The price of gold jumped more than $2.50 an ounce in major European centers yesterday, while the dollar continued to sag.
Continued doubts over the ability of President Carter's administration to bring American inflation under control undermined the dollar, London dealers said.
Gold was buoyed by the announcement by the U.S. Treasury that it has no intention at this time to hold further auctions of the metal.
Gold closed at $152.95 an ounce in London, up from $150.25 Tuesday. In Zurich, the price moved up from Tuesdays $150.125 to close at $152.625.
The dollar lost over half a Swiss centime in trading in Zurich to close at 2.5175 Swiss francs while it dropped 1 1/4 Dutch cents in Amsterdam and closed at 2.4775 guilders. The dollar's slide was total - even against Europe's weakest currencies: the British pound, French franc and Italian lira.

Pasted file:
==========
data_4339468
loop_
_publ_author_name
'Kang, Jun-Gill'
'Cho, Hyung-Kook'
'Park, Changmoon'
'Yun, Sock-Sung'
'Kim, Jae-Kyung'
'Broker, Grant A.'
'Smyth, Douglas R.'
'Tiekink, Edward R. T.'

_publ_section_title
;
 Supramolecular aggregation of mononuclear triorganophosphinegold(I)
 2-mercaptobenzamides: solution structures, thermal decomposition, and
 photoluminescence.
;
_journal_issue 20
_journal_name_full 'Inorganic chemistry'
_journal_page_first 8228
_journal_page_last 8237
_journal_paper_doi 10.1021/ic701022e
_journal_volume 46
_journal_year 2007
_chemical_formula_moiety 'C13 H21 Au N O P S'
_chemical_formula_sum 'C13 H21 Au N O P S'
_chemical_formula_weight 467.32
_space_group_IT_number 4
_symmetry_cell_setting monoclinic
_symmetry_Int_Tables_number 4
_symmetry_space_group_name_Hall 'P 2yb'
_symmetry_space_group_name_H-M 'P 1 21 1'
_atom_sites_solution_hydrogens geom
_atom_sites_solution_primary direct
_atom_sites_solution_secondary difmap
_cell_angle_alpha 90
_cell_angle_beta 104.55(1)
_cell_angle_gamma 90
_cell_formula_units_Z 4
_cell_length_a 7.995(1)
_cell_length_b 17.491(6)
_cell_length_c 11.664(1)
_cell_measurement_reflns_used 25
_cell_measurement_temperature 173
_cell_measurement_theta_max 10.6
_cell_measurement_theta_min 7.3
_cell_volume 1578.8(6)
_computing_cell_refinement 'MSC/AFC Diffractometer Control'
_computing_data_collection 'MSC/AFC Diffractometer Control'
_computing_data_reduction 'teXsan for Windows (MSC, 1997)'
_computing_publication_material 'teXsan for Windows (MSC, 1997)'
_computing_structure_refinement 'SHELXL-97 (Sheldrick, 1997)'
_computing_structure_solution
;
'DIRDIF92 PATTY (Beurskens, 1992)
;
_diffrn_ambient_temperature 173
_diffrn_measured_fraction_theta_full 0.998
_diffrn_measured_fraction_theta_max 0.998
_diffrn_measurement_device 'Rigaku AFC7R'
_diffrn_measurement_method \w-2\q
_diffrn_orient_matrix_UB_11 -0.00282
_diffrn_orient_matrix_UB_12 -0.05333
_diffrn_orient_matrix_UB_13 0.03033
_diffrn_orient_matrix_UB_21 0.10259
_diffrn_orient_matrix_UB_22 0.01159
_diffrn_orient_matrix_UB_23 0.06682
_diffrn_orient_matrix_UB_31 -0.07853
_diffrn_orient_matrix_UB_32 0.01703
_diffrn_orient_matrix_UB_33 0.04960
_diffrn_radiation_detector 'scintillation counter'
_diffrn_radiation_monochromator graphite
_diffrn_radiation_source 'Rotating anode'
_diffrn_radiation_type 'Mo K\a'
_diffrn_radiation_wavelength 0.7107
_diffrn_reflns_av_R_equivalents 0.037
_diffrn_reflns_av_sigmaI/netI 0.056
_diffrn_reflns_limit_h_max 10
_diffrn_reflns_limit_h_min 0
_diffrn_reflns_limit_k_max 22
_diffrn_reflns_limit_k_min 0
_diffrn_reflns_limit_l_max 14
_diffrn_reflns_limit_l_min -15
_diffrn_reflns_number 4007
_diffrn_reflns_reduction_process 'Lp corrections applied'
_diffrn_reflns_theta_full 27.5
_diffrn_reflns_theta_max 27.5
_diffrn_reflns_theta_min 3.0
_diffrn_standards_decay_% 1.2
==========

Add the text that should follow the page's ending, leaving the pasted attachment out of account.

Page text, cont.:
The pound edged up from Tuesday's $1.7192 to $1.7197 despite Bank of England action to hold back the rise of sterling by buying dollars. In Paris the dollar erased slightly from Tuesday's 4.9675 francs to 4.9670 and in Milan it edged lower from 887.25 lire to 887.10.